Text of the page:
By Terrence McCoy
By Scott Fishman
By Deirdra Funcheon
By Allie Conti
By New Times Staff
By Ryan Pfeffer
By Deirdra Funcheon
By Kyle Swenson
As the masses ambled by, I held the tickets high in the air -- the universal scalper's sign. After five minutes, all was cold. It was time for a little aggression. "Lower levels!" I yelled.
When the baseball fans looked at me, I looked back in their eyes. I did some political canvassing back in college and was good at it. Eye contact, keep it simple, close the deal. That's all you really need to know.
But several minutes passed, and nothing was happening. I started throwing out more slogans:
"Trade in your uppers! Sit down low."
"See the game -- not the blimp."
"Fear heights? Buy here."
"Heckle the Cubs relievers!"
I know, you're thinking this must have been painful for all involved, that I must have felt like a fool, and that most people must have wanted to thump me. Which is true to an extent, but some of my chants got laughs, and although there were precious few genuine buyers, I piqued some curiosity. Several guys asked the price. I started at $100 a pop. They kept walking. Soon, I was down to $75.
After another ten minutes, seller's desperation crept in. Anyone who has tried his hand at sales knows that feeling, the sinking of your heart into your gut, the horrible taunt of failure. The game was only ten minutes away, and I hadn't had one offer. As the desperation grew, I knew I had to suppress it. People pick up on doomsday vibes every time. It's like a hard-wired telepathic power. So I hid it well. It's called hustling, and it's the lifeblood of capitalism.
Finally, a friendly looking middle-aged fellow in a Cubs hat stopped with his wife and two kids and asked me where my seats were. I showed him the tickets.
"How do I know these are real?" he asked, looking at the tickets.
"Do I look like I would rip you off?"
I actually said that. Call me Crazy Eddie.
"I don't know you."
"Look, I'm going to be right next to you. My family is going to be there."
Maybe I could have said 75 -- but I knew 100 would have sent him running. I didn't mention the beer. To hell with the package now; it would kill the tiny profit.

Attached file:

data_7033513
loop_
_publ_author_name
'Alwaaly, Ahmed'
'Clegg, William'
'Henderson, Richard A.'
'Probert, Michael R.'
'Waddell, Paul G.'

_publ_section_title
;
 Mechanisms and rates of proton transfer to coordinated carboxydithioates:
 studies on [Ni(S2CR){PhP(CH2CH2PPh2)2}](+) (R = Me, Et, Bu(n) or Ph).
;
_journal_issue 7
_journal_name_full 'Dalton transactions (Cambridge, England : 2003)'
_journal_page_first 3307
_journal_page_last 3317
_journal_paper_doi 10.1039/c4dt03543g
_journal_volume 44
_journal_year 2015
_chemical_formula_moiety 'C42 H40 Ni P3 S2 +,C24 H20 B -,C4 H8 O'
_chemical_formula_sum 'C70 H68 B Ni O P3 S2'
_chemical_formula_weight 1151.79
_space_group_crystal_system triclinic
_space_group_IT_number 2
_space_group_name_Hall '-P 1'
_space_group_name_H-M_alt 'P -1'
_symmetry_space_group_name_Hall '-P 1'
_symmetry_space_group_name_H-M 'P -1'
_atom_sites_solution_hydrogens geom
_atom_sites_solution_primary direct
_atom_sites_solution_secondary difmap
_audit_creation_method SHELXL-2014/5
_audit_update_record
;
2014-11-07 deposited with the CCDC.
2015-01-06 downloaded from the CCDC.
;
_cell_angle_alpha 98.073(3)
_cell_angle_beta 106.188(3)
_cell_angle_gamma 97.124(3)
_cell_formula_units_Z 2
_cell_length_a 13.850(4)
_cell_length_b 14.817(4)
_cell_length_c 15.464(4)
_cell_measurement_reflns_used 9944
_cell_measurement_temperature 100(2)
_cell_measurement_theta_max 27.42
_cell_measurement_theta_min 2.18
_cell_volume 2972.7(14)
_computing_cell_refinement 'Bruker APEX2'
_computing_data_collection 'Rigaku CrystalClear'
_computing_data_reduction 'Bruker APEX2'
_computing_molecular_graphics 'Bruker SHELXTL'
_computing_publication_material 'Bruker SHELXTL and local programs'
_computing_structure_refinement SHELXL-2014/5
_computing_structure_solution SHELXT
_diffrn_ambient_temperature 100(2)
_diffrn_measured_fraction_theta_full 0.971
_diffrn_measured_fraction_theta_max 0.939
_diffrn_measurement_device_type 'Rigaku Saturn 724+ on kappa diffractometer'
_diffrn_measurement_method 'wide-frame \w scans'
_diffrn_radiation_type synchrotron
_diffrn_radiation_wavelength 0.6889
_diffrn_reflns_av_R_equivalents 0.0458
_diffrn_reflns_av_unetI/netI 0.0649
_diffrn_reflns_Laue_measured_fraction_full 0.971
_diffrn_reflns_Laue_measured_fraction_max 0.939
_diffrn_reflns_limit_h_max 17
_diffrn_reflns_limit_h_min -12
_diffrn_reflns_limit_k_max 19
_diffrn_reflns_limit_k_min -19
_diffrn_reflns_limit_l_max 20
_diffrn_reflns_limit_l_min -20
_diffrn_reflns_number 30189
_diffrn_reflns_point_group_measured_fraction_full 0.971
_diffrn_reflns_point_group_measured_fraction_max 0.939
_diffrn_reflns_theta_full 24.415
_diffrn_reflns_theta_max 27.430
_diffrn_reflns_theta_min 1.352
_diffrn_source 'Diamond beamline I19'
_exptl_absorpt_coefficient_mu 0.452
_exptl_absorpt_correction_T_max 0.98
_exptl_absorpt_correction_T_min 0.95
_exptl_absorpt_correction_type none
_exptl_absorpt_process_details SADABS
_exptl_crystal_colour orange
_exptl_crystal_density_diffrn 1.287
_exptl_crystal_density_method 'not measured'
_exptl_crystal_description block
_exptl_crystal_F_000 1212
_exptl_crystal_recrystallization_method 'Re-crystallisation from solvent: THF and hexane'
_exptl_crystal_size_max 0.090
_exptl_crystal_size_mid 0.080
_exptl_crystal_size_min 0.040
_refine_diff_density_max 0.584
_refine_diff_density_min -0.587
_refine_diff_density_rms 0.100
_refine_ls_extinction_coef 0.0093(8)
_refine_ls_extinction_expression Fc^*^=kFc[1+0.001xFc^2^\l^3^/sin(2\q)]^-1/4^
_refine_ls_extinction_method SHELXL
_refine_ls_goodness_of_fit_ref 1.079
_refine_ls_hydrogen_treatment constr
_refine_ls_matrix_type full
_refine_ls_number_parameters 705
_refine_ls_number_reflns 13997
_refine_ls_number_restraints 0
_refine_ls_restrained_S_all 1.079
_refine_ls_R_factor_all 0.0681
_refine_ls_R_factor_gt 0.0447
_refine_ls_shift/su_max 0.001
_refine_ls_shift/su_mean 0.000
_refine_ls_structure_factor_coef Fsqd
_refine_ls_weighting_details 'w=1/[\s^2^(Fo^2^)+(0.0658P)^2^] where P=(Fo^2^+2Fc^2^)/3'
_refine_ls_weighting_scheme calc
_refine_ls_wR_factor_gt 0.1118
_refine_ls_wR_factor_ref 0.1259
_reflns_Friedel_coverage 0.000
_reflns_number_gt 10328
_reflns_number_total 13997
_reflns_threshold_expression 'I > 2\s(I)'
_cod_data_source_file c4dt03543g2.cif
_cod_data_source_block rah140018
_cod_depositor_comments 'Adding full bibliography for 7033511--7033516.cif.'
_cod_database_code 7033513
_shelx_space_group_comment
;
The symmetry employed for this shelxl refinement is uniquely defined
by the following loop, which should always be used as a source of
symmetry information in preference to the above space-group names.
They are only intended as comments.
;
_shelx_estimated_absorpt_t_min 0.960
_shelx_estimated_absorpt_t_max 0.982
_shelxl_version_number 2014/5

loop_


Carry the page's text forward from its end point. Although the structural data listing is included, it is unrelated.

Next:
He bought four. They'd flown all the way from Chicago, and I gave them a gift. It felt good; the sales energy was up. A good transaction has almost a sexual charge to it. Call it good societal intercourse. And it cuts through all the prejudices, brings people closer together, even Cubs and Marlins fans.
I still had two left, so I kept slinging slogans. But it was dead again. I started talking to another guy who was trying to sell, a middle-aged bespectacled man who'd come to the game by himself. He was no pro -- he just had an extra ticket. He told me he'd had no luck at all and expected to eat it. "You know, the police were out here and loaded up a whole bus with guys and took them away," he told me.
"Glad they're gone," I said.
I heard the pop of fireworks and the Star-Spangled Banner. I'd miss the first few pitches. I walked up to a group of straggling guys closer to the stadium. A 20-something Cubs fan asked me how much.
"I'll give them both to you for $40," I told him, just wanting to break even on the six.
"I'll give you $20."
I would rather have eaten them. It was just too damn cheap.
"Thirty," he said.
"All right, you damn vulture."
So I sold six tickets for $230. I'd lost $18, but I felt something like elation as I turned and sprinted all the way to my seat, stopping only at the gate and at the Heineken beer seller, where I bought two 24-ouncers for $19 and headed to my seat. I waved at the fellow who bought the four. He pointed and gave me a "thanks" smile.
As I sat down, I told my wife, "Never again."
I meant it, but I had no regrets.
In the third inning, the young Cubs vulture who bought my tickets finally made it to his seat. He had a shell-shocked look on his pinkish face, which was spackled with sweat.
"Where you been?" I asked him.
It was a great game.
"My friend got arrested out there trying to sell his ticket," he said, a hint of horror slipping into his voice. "And he has the keys to the rental car."
The guy was just trading for a better seat. He'd come all the way from Chicago, and now he was sitting in a bus waiting to be taken to jail. And his friends were all stranded at Pro Player.
After the game, I got the arrest reports from that night. In all, 16 people were charged with ticket-related offenses, only one of them for scalping. The rest were for trespassing -- in other words, selling tickets at face value. I determined the friend with the rental-car keys must have been Brian Hayes, a 20-year-old from Chicago. Hayes was definitely no pro -- he had only two tickets on him. I found his phone number and left him a message, but he never called back. Probably wants to forget the whole miserable night.